Thursday, November 20, 2008

MySpace Suicide Trial Begins

On Wednesday, the trial of Lori Drew, the adult who allegedly perpetrated the MySpace hoax that resulted in the eventual suicide of Megan Meier, began. Drew was indicted in May on one count of conspiracy and three counts of accessing protected computers without authorization. The charges each carry a maximum of 5 years in prison.

The computer-related charges are based on MySpace's terms of service, which includes not promoting information users know to be false or misleading, or soliciting personal information from anyone under the age of 18 or using information gathered from the Web site to "harass, abuse or harm other people."

The hoax allegedly had been dreamed up by Drew and her daughter Sarah, then 13, and Drew's then 18-year-old assistant, Ashley Grills, to find out what Megan saying about Sarah, as Drew felt Megan has been dissing Sarah.

Meier committed suicide in 2006 after a fictitious boy, Josh Evans, broke up with her on MySpace.

At the time there were no cyberbullying laws in Missouri, but that has since been changed.

However, on Thursday, Ashley Grills testified. She has been given immunity in the case. According to reports, it was her idea, not Drew's, to create the fictional "Josh Evans."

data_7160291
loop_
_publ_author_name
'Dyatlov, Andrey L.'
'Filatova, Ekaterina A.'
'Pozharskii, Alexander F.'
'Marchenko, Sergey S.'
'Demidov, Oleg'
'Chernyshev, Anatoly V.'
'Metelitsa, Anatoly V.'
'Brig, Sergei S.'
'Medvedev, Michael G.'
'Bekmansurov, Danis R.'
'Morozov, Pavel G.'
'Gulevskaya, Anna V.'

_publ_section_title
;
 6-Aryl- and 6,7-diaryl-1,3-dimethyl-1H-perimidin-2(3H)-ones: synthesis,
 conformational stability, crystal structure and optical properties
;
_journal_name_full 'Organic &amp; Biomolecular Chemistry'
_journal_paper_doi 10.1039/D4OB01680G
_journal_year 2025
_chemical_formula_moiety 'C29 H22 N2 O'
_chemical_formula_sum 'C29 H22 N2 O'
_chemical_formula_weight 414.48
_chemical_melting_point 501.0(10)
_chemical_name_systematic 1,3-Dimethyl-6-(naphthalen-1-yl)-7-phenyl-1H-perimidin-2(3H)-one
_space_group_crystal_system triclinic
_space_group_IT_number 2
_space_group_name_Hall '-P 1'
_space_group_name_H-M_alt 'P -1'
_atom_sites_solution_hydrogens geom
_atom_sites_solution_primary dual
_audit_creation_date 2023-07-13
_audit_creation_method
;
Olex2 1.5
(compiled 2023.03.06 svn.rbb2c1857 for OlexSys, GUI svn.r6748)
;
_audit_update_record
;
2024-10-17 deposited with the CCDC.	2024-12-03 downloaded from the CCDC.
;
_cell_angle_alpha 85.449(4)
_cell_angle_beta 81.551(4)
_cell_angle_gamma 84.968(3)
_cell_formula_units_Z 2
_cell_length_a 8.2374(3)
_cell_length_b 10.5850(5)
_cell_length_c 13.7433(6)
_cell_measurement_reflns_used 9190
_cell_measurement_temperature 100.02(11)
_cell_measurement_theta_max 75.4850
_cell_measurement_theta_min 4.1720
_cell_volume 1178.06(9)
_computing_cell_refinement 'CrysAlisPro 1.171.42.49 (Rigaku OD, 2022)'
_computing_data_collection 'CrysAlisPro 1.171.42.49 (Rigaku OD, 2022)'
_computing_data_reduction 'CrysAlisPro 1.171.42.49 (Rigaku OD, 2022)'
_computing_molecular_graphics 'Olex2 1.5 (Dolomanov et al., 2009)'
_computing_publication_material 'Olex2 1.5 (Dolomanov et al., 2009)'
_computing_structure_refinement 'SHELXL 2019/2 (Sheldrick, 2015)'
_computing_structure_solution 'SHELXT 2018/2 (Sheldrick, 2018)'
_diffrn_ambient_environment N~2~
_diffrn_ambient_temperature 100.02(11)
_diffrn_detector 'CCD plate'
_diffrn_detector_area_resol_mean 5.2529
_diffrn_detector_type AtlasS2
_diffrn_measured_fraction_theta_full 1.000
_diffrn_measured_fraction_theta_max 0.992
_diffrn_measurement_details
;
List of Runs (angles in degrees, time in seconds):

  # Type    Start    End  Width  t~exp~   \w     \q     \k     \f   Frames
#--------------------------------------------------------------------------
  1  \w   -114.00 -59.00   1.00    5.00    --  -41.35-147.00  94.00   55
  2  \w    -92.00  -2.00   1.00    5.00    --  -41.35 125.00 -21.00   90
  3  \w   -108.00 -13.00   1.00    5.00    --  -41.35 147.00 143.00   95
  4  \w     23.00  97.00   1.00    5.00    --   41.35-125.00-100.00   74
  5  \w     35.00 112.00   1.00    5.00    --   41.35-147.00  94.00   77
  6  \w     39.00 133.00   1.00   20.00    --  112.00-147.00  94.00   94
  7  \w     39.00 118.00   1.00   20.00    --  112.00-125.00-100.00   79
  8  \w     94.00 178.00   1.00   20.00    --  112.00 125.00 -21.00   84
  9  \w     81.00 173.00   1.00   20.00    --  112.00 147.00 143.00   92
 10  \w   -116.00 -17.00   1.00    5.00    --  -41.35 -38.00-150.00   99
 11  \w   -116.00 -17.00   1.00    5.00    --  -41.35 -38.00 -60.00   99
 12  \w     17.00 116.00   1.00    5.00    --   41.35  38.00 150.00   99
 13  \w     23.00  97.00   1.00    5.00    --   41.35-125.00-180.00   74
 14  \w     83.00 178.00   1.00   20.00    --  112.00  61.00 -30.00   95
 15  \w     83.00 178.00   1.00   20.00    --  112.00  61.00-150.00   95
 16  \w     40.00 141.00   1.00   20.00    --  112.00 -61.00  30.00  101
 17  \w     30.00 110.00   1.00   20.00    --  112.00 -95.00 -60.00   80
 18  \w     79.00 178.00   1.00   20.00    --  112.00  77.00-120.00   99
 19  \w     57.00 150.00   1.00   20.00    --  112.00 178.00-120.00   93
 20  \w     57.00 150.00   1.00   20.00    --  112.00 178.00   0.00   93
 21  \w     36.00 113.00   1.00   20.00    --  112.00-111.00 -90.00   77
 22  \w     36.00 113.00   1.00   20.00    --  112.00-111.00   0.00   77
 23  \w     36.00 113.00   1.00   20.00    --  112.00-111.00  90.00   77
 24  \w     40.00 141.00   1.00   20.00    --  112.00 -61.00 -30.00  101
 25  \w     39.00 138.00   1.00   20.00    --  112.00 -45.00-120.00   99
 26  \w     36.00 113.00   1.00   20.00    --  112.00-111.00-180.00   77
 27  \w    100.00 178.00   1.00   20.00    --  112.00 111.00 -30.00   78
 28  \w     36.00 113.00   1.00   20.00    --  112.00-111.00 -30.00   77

"I made him out to be, I guess, a skater-kid with a bad attitude. She described Evans on his profile as home-schooled, "so nobody could dig up any information on him or go to the school where he was supposedly from." She obtained a photo of a boy from a Google search.

When Lori and Sarah Drew returned, "Lori commented that the kid was pretty good-looking, and that I basically did a good job," said Grill. The Drews then watched as Grill sent the friend request to Megan.
This could severely undermine the prosecution's case, and makes one wonder if they vetted this witness properly, particularly since she has immunity.

Still more damaging to the government's case: the first hurtful things said to Megan, when the scheme began to unravel, came when another girl discovered the password to the Evans account. The trio then decided on an "exit strategy."
"We decided to be mean to her so she would leave him alone … and we could get rid of the page," she said.

The three of them worked on the final exchanges of messages together. "We were reading things out loud… and everyone would formulate the best thing to say," she said. But it was Grill's fingers that typed out the last message to Megan: "The world would be a better place without you."

Grill testified that Megan responded: "You are the kind of boy a girl would kill herself over" -- a brutal revelation that had a visible impact on some jurors when it surfaced for the first time in the government's opening statement Wednesday.
While that last bit of testimony certainly has to hurt Drew, the statements by Grills that she had in fact come up with the idea, and also did the typing, can only help her. It may well be that the only person to pay for this crime --- is Megan herself.



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